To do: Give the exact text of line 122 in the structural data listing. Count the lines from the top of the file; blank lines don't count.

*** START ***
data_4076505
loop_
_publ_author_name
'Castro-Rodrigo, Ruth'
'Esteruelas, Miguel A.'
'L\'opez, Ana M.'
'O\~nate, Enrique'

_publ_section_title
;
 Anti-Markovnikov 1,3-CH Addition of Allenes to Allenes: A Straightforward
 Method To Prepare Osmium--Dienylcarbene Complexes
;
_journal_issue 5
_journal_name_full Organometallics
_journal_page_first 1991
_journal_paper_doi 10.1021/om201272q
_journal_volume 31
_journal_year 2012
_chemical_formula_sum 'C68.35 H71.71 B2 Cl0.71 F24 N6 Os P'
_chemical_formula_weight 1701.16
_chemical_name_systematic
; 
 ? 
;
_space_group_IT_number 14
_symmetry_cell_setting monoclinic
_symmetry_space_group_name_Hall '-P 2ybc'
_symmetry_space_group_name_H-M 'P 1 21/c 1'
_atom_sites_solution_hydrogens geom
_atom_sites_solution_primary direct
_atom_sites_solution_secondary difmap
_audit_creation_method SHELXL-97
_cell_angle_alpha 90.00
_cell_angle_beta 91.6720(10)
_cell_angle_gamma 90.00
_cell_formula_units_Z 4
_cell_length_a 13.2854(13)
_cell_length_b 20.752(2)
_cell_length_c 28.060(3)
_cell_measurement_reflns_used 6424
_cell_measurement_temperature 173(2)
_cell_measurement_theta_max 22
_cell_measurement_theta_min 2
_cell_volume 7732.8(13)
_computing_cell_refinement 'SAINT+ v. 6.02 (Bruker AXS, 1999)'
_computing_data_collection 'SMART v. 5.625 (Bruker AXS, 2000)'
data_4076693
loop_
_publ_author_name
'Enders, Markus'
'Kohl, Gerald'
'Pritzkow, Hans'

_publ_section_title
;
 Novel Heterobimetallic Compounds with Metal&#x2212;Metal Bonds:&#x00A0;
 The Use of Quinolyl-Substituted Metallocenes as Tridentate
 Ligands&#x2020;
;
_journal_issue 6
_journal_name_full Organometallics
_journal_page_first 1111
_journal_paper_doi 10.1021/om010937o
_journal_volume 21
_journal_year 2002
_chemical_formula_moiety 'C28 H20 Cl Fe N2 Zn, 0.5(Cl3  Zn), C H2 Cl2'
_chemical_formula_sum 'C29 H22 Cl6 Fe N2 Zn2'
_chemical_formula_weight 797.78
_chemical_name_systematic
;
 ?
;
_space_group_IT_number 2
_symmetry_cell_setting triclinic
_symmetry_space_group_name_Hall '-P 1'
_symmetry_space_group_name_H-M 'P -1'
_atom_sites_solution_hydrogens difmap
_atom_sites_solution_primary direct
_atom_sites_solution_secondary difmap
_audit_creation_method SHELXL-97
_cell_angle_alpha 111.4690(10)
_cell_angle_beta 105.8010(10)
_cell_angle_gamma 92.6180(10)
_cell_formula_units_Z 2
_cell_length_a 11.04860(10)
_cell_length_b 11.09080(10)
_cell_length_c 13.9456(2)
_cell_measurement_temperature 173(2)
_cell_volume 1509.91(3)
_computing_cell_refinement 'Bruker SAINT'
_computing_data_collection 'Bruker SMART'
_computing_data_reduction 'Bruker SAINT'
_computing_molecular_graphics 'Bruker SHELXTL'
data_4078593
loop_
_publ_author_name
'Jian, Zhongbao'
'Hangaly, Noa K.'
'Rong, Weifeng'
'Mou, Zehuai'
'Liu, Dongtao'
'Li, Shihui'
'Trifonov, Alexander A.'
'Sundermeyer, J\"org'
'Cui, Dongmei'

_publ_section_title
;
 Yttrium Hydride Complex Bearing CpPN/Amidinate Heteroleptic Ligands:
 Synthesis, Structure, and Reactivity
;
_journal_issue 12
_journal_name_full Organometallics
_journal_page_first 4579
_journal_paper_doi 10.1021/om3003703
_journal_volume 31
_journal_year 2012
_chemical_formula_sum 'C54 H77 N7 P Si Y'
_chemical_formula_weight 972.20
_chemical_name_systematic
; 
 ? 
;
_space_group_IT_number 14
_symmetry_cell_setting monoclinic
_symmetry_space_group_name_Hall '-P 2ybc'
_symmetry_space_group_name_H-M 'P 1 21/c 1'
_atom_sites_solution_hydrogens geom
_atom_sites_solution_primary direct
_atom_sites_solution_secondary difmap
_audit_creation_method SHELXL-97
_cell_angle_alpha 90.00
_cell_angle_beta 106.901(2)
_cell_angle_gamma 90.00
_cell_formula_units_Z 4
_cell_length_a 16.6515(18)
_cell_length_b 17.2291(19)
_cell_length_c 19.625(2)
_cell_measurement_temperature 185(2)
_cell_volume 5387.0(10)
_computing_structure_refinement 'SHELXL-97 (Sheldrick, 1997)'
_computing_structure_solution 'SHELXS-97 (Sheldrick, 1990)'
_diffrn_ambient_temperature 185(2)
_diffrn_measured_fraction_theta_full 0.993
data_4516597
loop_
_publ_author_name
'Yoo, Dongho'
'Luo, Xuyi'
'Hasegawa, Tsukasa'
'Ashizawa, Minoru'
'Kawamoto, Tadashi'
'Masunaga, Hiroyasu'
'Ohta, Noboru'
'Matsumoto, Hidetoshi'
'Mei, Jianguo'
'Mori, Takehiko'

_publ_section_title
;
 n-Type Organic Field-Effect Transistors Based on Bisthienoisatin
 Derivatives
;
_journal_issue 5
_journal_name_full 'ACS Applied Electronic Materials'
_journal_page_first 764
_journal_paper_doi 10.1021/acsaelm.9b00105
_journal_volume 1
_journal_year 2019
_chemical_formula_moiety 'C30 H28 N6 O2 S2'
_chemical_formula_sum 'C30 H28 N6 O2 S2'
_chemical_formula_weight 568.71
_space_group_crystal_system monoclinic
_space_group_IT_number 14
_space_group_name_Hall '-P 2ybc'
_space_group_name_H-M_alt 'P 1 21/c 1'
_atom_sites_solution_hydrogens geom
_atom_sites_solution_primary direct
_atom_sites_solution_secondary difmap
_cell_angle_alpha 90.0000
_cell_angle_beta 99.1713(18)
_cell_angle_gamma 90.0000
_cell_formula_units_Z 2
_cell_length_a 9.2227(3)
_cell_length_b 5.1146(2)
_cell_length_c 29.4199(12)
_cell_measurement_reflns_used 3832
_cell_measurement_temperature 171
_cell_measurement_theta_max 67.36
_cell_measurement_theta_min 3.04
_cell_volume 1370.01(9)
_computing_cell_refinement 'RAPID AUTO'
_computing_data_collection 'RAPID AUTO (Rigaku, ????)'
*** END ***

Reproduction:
_space_group_IT_number 14